The Libyan government on Sunday rejected the Presidential Council's decision to suspend Foreign Minister Najla Mangoush, who was accused of not coordinating foreign policy with the council.
The Council of Ministers said that decision is not within the authority of the Presidential Council.
"According to the results of the Libyan Political Dialogue Forum held in Geneva, the Presidential Council has limited powers, has no legal right to appoint or dismiss members of the executive branch, and this right is exclusively vested in the Prime Minister of the National Unity Government,” it said.
It added that the Foreign Ministry "has shown great success in the international arena by organizing the Libyan Stability Conference and adopting a positive communication policy towards friendly and brotherly countries in a way that will contribute to Libya's stability."
Emphasizing that the efforts of the ministry should be supported by all officials and parties, the statement said the National Unity Government instructed Mangoush to continue in her role and reiterated "its appreciation for her patriotic efforts by performing her duty as requested." It added that these powers are exclusive to the prime minister.
The Libyan Political Dialogue Forum, a U.N.-selected assembly that set a roadmap for peace in Libya, chose a three-person Presidency Council headed by Mohamed Menfi until elections are held.
Disagreement over the council's suspension of the foreign minister is likely to increase tensions between Libya's rival factions as they try to work together after years of conflict.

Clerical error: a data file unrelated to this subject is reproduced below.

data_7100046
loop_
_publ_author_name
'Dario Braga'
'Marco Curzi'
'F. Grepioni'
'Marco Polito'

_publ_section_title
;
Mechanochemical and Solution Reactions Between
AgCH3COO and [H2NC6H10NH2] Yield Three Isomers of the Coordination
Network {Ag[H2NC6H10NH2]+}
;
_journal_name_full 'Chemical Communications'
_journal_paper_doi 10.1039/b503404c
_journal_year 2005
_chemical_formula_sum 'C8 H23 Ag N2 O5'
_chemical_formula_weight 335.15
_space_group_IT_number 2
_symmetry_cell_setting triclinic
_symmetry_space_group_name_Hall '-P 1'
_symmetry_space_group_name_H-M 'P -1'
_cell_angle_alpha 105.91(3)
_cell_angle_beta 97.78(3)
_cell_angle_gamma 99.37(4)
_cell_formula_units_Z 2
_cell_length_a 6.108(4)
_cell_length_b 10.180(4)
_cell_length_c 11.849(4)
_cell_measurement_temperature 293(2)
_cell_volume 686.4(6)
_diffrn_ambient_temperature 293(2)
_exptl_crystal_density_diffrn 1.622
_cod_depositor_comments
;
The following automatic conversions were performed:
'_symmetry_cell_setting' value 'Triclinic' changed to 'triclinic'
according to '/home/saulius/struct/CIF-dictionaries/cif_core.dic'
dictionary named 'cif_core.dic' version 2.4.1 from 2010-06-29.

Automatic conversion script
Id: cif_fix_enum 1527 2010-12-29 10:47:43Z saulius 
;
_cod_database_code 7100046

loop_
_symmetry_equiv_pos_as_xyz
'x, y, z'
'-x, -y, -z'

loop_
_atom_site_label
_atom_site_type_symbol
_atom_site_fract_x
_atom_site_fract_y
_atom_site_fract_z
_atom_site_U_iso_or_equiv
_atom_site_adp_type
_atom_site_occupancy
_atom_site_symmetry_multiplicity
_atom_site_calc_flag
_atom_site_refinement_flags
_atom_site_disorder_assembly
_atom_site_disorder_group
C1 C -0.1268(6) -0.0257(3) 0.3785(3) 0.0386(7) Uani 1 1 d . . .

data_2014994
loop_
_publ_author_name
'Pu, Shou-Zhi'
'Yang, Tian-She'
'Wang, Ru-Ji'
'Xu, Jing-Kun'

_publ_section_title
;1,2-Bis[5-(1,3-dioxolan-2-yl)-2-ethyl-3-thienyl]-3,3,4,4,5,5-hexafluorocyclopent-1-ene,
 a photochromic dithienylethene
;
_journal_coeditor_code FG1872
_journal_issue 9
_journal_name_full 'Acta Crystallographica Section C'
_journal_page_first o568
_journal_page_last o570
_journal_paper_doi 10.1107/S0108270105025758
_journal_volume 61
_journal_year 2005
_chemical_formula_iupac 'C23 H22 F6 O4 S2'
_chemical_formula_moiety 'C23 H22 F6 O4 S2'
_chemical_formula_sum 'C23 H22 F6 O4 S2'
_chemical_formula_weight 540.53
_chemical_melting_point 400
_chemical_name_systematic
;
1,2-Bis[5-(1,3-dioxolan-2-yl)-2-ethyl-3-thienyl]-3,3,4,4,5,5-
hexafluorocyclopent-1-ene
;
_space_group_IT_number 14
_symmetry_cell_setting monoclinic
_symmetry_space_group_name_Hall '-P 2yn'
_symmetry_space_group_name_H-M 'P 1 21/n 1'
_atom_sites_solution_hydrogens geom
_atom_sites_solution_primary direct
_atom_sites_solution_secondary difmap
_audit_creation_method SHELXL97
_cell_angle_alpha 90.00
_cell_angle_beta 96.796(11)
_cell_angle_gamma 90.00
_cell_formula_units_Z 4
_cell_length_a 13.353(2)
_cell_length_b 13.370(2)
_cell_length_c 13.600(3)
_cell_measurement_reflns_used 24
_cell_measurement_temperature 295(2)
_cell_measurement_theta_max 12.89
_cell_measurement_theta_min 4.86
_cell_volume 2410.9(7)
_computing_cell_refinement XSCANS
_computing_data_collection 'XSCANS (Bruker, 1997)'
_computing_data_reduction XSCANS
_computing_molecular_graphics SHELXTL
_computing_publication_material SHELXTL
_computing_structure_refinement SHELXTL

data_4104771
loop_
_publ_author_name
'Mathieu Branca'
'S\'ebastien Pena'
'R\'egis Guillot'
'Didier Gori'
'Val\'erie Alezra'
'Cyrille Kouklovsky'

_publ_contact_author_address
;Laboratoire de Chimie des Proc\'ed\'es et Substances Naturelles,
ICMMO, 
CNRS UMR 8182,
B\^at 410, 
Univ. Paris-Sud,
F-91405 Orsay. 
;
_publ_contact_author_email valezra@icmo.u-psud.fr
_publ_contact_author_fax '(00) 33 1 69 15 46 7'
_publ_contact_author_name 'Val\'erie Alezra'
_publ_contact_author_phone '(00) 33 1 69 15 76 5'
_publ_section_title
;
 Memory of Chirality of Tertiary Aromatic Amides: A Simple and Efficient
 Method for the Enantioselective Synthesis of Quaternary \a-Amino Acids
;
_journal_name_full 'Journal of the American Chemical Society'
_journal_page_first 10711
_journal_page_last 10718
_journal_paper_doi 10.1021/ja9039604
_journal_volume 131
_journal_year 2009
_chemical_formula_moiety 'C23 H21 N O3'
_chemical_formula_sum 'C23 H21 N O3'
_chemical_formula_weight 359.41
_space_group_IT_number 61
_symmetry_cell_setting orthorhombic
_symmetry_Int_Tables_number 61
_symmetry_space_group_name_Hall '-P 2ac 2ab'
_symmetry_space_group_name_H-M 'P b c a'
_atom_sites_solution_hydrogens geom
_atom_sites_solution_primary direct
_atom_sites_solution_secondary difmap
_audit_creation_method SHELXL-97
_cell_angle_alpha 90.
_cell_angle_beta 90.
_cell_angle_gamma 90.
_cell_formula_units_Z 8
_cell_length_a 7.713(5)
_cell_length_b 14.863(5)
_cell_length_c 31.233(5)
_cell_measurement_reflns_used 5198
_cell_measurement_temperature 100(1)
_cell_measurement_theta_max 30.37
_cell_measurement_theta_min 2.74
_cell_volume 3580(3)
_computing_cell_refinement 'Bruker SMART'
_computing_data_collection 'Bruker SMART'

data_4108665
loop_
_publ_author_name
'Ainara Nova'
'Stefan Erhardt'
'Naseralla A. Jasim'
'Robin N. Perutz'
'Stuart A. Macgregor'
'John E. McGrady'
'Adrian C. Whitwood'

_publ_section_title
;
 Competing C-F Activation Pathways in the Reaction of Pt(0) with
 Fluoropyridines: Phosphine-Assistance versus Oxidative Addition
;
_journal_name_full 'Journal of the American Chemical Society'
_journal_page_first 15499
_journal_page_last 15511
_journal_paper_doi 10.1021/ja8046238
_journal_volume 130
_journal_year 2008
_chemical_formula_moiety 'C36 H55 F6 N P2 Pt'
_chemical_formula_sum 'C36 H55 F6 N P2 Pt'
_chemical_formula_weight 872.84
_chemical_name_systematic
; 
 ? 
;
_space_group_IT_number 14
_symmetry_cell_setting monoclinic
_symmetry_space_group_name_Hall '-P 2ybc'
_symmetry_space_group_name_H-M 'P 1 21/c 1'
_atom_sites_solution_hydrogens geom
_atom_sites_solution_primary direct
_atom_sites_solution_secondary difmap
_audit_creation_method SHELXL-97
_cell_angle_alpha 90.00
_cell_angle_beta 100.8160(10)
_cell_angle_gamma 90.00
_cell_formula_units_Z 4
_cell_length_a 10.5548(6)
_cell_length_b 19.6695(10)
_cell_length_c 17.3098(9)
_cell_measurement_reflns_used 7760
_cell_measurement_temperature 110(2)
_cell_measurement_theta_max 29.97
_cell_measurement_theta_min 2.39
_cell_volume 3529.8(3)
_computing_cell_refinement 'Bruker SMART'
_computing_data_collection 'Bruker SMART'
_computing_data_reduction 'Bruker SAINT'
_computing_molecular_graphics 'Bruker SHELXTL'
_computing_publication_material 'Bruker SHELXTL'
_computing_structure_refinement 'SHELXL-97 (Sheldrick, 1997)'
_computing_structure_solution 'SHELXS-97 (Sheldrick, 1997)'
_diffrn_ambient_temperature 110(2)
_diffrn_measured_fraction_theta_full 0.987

The Presidential Council of Libya suspended Mangoush on Saturday, citing "administrative violations."
Mangoush violated administrative rules by acting unilaterally on foreign policy matters, without coordination with the council, according to a decree.
Saturday’s decision came more than six weeks before the scheduled elections. The Dec. 24 vote still faces other challenges, including unresolved issues over the country’s elections laws and occasional fighting among armed groups. Other obstacles include the deep rift that remains between the country’s east and west and the presence of thousands of foreign fighters and troops.
Libya has been engulfed in chaos since a NATO-backed uprising toppled longtime leader Moammar Gadhafi in 2011. He was captured and killed by an armed group two months later.
The oil-rich country was for years split between rival governments, one based in the capital, Tripoli, and the other in the eastern part of the country. Each side is backed by different foreign powers.
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